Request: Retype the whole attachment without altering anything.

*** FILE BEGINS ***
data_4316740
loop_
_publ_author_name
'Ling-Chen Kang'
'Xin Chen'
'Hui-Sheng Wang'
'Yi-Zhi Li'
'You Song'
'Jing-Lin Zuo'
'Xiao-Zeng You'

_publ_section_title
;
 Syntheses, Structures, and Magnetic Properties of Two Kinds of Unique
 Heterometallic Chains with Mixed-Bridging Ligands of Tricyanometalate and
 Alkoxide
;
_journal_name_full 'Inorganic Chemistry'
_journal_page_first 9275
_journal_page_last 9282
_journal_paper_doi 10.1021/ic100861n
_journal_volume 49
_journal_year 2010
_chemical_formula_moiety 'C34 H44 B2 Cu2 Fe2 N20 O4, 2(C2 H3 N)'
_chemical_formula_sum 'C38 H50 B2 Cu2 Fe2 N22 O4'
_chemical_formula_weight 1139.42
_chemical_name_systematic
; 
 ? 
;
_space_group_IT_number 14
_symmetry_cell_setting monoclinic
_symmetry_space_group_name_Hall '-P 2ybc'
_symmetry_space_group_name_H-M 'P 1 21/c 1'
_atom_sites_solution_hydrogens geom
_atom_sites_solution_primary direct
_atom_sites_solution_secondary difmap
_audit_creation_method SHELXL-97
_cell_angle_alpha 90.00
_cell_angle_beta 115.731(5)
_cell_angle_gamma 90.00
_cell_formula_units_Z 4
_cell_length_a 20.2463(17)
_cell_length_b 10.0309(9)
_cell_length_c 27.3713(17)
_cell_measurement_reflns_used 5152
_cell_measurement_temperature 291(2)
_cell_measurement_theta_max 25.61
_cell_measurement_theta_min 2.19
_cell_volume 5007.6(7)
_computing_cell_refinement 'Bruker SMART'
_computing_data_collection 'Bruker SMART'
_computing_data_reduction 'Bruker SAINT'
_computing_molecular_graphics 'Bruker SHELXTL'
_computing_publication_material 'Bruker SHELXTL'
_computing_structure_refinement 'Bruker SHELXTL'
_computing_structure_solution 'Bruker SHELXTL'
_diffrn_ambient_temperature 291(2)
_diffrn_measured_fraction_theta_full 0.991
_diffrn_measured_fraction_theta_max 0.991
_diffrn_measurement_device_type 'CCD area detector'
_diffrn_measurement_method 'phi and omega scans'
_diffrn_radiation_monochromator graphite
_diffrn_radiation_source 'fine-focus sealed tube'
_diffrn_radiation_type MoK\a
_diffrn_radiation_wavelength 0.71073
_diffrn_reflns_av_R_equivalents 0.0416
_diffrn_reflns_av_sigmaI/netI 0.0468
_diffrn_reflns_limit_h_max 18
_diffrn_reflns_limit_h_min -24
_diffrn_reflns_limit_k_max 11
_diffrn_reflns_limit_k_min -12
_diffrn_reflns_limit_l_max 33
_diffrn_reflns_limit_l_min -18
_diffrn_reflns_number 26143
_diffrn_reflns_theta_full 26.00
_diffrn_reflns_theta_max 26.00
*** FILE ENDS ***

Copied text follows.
data_4316740
loop_
_publ_author_name
'Ling-Chen Kang'
'Xin Chen'
'Hui-Sheng Wang'
'Yi-Zhi Li'
'You Song'
'Jing-Lin Zuo'
'Xiao-Zeng You'

_publ_section_title
;
 Syntheses, Structures, and Magnetic Properties of Two Kinds of Unique
 Heterometallic Chains with Mixed-Bridging Ligands of Tricyanometalate and
 Alkoxide
;
_journal_name_full 'Inorganic Chemistry'
_journal_page_first 9275
_journal_page_last 9282
_journal_paper_doi 10.1021/ic100861n
_journal_volume 49
_journal_year 2010
_chemical_formula_moiety 'C34 H44 B2 Cu2 Fe2 N20 O4, 2(C2 H3 N)'
_chemical_formula_sum 'C38 H50 B2 Cu2 Fe2 N22 O4'
_chemical_formula_weight 1139.42
_chemical_name_systematic
; 
 ? 
;
_space_group_IT_number 14
_symmetry_cell_setting monoclinic
_symmetry_space_group_name_Hall '-P 2ybc'
_symmetry_space_group_name_H-M 'P 1 21/c 1'
_atom_sites_solution_hydrogens geom
_atom_sites_solution_primary direct
_atom_sites_solution_secondary difmap
_audit_creation_method SHELXL-97
_cell_angle_alpha 90.00
_cell_angle_beta 115.731(5)
_cell_angle_gamma 90.00
_cell_formula_units_Z 4
_cell_length_a 20.2463(17)
_cell_length_b 10.0309(9)
_cell_length_c 27.3713(17)
_cell_measurement_reflns_used 5152
_cell_measurement_temperature 291(2)
_cell_measurement_theta_max 25.61
_cell_measurement_theta_min 2.19
_cell_volume 5007.6(7)
_computing_cell_refinement 'Bruker SMART'
_computing_data_collection 'Bruker SMART'
_computing_data_reduction 'Bruker SAINT'
_computing_molecular_graphics 'Bruker SHELXTL'
_computing_publication_material 'Bruker SHELXTL'
_computing_structure_refinement 'Bruker SHELXTL'
_computing_structure_solution 'Bruker SHELXTL'
_diffrn_ambient_temperature 291(2)
_diffrn_measured_fraction_theta_full 0.991
_diffrn_measured_fraction_theta_max 0.991
_diffrn_measurement_device_type 'CCD area detector'
_diffrn_measurement_method 'phi and omega scans'
_diffrn_radiation_monochromator graphite
_diffrn_radiation_source 'fine-focus sealed tube'
_diffrn_radiation_type MoK\a
_diffrn_radiation_wavelength 0.71073
_diffrn_reflns_av_R_equivalents 0.0416
_diffrn_reflns_av_sigmaI/netI 0.0468
_diffrn_reflns_limit_h_max 18
_diffrn_reflns_limit_h_min -24
_diffrn_reflns_limit_k_max 11
_diffrn_reflns_limit_k_min -12
_diffrn_reflns_limit_l_max 33
_diffrn_reflns_limit_l_min -18
_diffrn_reflns_number 26143
_diffrn_reflns_theta_full 26.00
_diffrn_reflns_theta_max 26.00